Many antidepressants, anxiolytics, pain medications, and antiepileptics impair alertness.
Over-the-counter medications must also be considered; antihistamines are associated with somnolence, for example.
Drugs and alcohol may also contribute to sleepiness.
After these factors are addressed, sleep apnea (SA) will be one of the most common presenting conditions.
Increased weight, enlarged neck circumference, and airway abnormalities may be identified in addition to a report of snoring.
The upper airway resistance syndrome (UARS) should also be carefully considered. Even if there is no significant oxygen desaturation, or scored hypopneas, sleep may be fragmented by mild obstructive events and sleep fragmentation and consequent daytime sleepiness results.
Less commonly, narcolepsy will be responsible for sleepiness.
Narcolepsy occurs in about 1 in 2000 persons. While this is rare, these patients are more likely to present to a sleep specialist. EDS is the only symptom that must be present to establish a diagnosis.
This can occur in the absence of cataplexy, sleep paralysis, and sleep onset hallucinations but if these symptoms are present, the condition is more likely.
Brain abnormalities can also impair alertness. Distortion of midline projecting systems by a mass lesion is notorious for producing somnolence.
By disrupting midline projecting systems, head injuries can cause a reduction in orexin/hypocretin signalling similar to that seen in narcolepsy .
Many neurodegenerative conditions are associated with sleepiness. A careful neurologic examination may identify these conditions. Neuroimaging is suggested in most of these situations.
“Looking in diverse populations benefits all populations,” said corresponding author Tamar Sofer, Ph.D., associate biostatistician and director of the Biostatistics core of the program in sleep medicine epidemiology in the Division of Sleep and Circadian Disorders at the Brigham.
“We need more studies in ethnically diverse populations, especially for sleep disorders like EDS where there are differences across populations.
When we focus narrowly, we have less opportunity to make discoveries.”
For the current study, investigators used data from 619 participants in the Multi-Ethnic Study of Atherosclerosis (MESA) and 483 participants in the Cardiovascular Health Study (CHS).
Participants completed a sleep exam, which included questions to assess the likelihood of dozing off during a variety of daily activities.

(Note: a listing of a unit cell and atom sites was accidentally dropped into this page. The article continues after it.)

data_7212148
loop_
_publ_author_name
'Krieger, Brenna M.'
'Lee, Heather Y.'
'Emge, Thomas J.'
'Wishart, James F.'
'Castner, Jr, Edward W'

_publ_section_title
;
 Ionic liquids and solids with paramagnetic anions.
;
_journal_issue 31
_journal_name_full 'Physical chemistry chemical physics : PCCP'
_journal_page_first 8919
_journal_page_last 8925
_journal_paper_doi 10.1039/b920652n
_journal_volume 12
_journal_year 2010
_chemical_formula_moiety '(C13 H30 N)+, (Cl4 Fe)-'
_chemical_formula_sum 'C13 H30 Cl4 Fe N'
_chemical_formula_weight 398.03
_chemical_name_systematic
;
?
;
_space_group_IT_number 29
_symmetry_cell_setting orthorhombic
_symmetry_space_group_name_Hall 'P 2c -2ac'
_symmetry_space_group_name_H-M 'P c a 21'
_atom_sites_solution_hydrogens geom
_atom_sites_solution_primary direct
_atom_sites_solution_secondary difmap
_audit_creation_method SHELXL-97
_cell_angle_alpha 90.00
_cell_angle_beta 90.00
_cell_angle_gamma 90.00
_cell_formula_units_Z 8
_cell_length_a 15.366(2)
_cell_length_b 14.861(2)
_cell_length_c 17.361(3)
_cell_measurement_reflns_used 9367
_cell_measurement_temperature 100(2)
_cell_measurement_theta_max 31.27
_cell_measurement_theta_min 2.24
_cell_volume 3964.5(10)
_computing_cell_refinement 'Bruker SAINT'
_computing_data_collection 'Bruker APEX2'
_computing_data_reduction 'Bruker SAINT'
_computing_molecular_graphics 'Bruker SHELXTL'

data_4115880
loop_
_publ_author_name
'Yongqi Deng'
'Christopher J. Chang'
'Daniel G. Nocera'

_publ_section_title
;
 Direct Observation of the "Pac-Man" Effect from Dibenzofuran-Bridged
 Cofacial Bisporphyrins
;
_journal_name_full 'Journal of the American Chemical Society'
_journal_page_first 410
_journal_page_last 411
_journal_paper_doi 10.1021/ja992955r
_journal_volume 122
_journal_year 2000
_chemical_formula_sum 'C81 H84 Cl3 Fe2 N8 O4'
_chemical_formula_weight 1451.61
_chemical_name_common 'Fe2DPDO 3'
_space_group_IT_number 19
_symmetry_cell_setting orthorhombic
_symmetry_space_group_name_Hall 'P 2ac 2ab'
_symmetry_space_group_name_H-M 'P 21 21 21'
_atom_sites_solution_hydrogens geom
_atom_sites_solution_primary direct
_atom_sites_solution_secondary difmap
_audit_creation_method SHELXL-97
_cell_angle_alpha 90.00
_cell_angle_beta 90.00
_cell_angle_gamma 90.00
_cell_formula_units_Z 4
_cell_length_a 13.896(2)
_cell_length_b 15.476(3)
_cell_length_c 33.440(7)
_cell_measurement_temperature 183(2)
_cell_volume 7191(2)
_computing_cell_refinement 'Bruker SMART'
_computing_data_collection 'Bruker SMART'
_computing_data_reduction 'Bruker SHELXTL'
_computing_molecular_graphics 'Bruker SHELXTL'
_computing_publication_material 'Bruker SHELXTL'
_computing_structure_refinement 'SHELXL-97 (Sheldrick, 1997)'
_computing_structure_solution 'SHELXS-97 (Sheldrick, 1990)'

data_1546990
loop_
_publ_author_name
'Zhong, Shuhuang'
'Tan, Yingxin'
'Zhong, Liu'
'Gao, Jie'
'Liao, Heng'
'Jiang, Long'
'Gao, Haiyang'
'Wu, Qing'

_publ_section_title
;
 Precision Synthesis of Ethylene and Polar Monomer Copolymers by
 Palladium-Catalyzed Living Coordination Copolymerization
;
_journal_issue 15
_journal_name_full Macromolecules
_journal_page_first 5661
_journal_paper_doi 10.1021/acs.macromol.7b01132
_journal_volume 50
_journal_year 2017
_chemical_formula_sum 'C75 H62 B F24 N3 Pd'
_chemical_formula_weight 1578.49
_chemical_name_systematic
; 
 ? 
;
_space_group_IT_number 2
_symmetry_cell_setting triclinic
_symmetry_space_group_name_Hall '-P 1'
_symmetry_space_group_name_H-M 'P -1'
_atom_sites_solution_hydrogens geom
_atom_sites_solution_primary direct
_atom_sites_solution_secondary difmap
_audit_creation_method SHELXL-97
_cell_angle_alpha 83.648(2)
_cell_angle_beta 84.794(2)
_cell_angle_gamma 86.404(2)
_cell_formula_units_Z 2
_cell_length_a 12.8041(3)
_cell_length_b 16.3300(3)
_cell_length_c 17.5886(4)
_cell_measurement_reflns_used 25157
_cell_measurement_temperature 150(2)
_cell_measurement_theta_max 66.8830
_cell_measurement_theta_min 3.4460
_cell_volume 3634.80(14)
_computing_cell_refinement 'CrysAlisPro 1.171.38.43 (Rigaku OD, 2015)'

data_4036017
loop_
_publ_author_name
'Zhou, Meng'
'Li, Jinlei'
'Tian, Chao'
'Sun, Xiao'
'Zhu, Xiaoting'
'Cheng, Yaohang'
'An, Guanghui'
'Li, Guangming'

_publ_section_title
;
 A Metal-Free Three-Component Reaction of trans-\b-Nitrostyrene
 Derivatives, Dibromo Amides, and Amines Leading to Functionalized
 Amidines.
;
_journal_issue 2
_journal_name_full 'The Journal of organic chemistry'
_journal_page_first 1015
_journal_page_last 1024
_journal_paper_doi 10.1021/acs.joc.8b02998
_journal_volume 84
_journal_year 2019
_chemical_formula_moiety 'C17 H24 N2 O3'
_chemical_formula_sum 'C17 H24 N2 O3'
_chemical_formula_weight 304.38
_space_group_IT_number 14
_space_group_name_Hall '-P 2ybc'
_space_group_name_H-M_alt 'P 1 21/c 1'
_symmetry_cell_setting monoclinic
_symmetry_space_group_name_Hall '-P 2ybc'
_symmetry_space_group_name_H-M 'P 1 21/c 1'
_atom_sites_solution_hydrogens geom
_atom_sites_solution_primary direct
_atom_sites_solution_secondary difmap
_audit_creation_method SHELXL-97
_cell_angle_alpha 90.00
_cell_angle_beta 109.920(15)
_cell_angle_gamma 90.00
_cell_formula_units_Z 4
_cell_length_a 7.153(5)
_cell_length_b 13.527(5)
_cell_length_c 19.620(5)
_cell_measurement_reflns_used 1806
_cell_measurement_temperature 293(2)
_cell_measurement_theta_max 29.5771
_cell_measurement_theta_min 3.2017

Using this questionnaire, the team could assign a score to each participant on the Epworth Sleepiness Scale, a screening tool for EDS.
The team also collected data on DNA methylation – the most commonly studied epigenetic marker.
DNA methylation occurs when a methyl group is added at a specific DNA site, influencing the activity of a particular gene.
Among the MESA participants, the team found four sites of DNA methylation that were associated with sleepiness: one across all race/ethnic groups and three among African Americans only.
Two of these associations were nominally replicated in the CHS population.
When the team looked at only African American participants from both studies, they found 14 DNA methylation sites associated with sleepiness.
Some of these sites were found in genes that have been previously reported as associated with sleep traits.
The team found additional overlap in a follow-up study of genes associated with sleepiness in data from the UK Biobank.
DNA methylation is thought to be influenced by a variety of environmental factors, such as exposure to air pollution, stress and diet, as well as a person’s genetics.
“We’ve uncovered multiple sites, but our search is continuing,” said Sofer.
“What’s interesting about epigenetics is that it’s modifiable – lifestyle exposures can change these markers.
If we can eventually use epigenetics as a readout or marker for excessive sleepiness and understand what causes these changes, we may be able to find ways to intervene to alleviate the burden of EDS.”
Journal information: Sleep
Provided by Brigham and Women’s Hospital